After training in percussion and guitar at the conservatory for seven years, Joachim Garraud made the move to electronic music in 1989, landing a regular spot alongside Laurent Garnier at Parisian club The Boy.
Garraud’s instrument of choice for his sets is the keytar, a delightful portmanteau that incorporates the best of a keyboard while allowing for greater range of movement due to being supported with a strap like a guitar.
The keytar is the biggest part of Garraud’s setup and he owns several of the instruments, one of which was actually used on the Pink Floyd world tour.
New Zealand native Opiuo plays piano and guitar, but it is his experience playing drums that he believes helps him add a heavy rhythm element to his music, as well as an exciting component to his shows. Performing with his solo set up or his live show as The Opiuo Band, Opiuo incorporates drum machine, synths, triggers, sounds and loops.
While not technically a ‘traditional’ instrument, Opiuo’s skill with the drum machine shows evidence of his training as a percussionist and he likens the use of the external equipment to ‘free falling’.
Future funk master Griz wasn’t born into a particularly musical family; in fact he first developed his taste for classical instruments as a young child watching Disney’s Fantasia. After dabbling in piano and later oboe, Griz finally picked up the saxophone so that he could sit closer to the girl that he liked in the school band.
The Detroit native started incorporating the saxophone into his DJ sets while playing parties in college and went on to support acts such as Bassnectar, Pretty Lights, Gramatik and Big Gigantic, before landing his own headline tour as well as enviable spots on many major festival lineups.
Griz’s fourth album, Say it Loud, was released earlier this year and is available for free download on his website.
7. Big Gigantic
Big Gigantic’s Dominic Lalli and Jeremy Salken both come from a classical jazz background – Lalli plays the saxophone and Salken is a drummer. The duo found each other in the local band scene in Boulder, Colorado and went on to play small gigs like weddings and even a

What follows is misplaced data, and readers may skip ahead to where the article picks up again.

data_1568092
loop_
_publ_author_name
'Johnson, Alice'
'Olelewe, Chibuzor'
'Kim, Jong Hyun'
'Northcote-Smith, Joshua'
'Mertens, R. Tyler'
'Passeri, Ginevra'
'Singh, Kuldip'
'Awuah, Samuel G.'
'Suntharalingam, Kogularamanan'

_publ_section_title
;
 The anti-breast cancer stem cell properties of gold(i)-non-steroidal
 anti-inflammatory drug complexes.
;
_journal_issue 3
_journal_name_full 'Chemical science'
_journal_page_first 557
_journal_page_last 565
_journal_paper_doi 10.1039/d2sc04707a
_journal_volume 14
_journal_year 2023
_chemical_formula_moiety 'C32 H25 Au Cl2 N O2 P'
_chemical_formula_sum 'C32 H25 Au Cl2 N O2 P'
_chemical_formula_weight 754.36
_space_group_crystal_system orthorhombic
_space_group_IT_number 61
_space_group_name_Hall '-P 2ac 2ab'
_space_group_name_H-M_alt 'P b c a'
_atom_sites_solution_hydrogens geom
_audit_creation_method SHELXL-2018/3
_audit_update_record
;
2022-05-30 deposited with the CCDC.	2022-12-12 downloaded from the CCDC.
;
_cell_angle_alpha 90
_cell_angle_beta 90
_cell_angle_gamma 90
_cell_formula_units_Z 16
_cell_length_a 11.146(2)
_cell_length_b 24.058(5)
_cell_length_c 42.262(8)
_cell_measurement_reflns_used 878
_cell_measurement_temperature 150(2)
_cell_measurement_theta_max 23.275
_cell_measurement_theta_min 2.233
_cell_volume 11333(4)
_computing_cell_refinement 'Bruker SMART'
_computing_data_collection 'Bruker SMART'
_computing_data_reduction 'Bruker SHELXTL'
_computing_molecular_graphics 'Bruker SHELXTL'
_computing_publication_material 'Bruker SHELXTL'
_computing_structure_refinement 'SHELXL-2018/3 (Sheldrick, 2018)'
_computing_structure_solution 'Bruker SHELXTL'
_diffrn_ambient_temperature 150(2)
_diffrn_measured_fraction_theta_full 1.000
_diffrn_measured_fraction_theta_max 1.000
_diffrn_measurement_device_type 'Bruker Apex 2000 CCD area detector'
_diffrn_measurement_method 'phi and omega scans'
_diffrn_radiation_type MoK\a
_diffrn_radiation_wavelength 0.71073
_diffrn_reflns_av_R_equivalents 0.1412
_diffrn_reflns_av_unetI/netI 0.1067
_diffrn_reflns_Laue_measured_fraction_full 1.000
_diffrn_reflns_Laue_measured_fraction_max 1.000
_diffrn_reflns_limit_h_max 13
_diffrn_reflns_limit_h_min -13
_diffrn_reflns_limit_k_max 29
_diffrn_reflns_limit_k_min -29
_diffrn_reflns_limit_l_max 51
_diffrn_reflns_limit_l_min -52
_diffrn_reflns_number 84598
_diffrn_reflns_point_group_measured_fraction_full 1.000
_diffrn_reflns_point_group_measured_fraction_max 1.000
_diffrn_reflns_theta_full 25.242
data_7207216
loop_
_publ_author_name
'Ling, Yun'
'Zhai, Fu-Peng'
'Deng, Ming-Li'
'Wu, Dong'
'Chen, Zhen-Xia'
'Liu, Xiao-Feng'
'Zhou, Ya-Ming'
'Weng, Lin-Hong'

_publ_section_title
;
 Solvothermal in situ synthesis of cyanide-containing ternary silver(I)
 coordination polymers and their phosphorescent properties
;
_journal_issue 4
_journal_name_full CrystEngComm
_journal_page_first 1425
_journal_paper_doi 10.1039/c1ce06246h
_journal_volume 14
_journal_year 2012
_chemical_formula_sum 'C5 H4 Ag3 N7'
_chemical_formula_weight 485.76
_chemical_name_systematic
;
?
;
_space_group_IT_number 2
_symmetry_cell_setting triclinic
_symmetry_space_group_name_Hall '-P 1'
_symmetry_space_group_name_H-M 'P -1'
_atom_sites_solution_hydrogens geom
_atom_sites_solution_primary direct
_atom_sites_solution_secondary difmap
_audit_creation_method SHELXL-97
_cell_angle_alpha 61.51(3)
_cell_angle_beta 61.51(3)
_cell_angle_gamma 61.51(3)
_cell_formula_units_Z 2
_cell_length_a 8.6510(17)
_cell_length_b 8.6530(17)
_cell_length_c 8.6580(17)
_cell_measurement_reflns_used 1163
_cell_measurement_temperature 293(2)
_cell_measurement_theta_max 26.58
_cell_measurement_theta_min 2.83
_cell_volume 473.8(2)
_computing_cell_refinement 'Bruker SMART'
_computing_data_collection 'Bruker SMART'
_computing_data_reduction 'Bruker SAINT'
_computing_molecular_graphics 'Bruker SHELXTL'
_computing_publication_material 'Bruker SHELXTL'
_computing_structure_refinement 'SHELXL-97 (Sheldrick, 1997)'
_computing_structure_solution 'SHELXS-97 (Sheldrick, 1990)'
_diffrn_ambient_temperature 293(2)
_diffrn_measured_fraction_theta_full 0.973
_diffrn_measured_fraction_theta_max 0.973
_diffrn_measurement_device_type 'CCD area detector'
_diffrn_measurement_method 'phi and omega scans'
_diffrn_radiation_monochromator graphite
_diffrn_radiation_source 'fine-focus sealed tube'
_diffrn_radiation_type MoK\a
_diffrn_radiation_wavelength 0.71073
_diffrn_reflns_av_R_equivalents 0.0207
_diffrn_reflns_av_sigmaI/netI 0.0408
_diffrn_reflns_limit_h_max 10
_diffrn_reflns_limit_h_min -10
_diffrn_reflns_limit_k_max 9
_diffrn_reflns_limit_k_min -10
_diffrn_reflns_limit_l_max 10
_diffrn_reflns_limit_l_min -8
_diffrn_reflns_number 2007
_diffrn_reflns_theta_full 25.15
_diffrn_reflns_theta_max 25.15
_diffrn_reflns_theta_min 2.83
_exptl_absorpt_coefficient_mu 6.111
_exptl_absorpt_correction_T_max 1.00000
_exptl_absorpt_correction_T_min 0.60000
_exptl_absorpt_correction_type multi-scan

Target store opening before finding their way to electronic music. They credit the diversity and open-mindedness of the music scene in Boulder for their ability to create Big Gigantic’s unique sound at a time when electronic music wasn’t so wide spread in the area. Big Gigantic shows feature a diverse setup of instrumentation onstage, bringing the different instruments together to fuse with the electronic beats.
One-man band Emancipator is another classically trained musician. The Portland based producer is proficient in a slew of instruments including guitar, mandolin, banjo, viola, violin and drums. The turning point into electronic music came after he got hold of a copy of Acid
Pro (professional digital audio software) and started composing songs in his now signature sound. After playing a few coffeehouse shows, Emancipator landed a gig opening for Bonobo in the US and now tours with his live show incorporating his guitar and his buddy Ilya Goldberg on violin.
Sydney producer Anatole is fairly new to the scene but has been making waves with his ethereal electronic sound. He completed a performance degree in classical trumpet at the Sydney Conservatorium of Music and grew up playing in various orchestras and jazz bands.
Anatole tries to perform as much of his shows live as possible and will incorporate drums, keys, percussion and trumpet into his sets. In May this year Anatole was invited to play a residency at the Museum of Contemporary Art’s Sculpture Terrace, an exceptional venue for him to show off his artistic musical stylings. Check out his EP Westbrook on Soundcloud, definitely one to watch.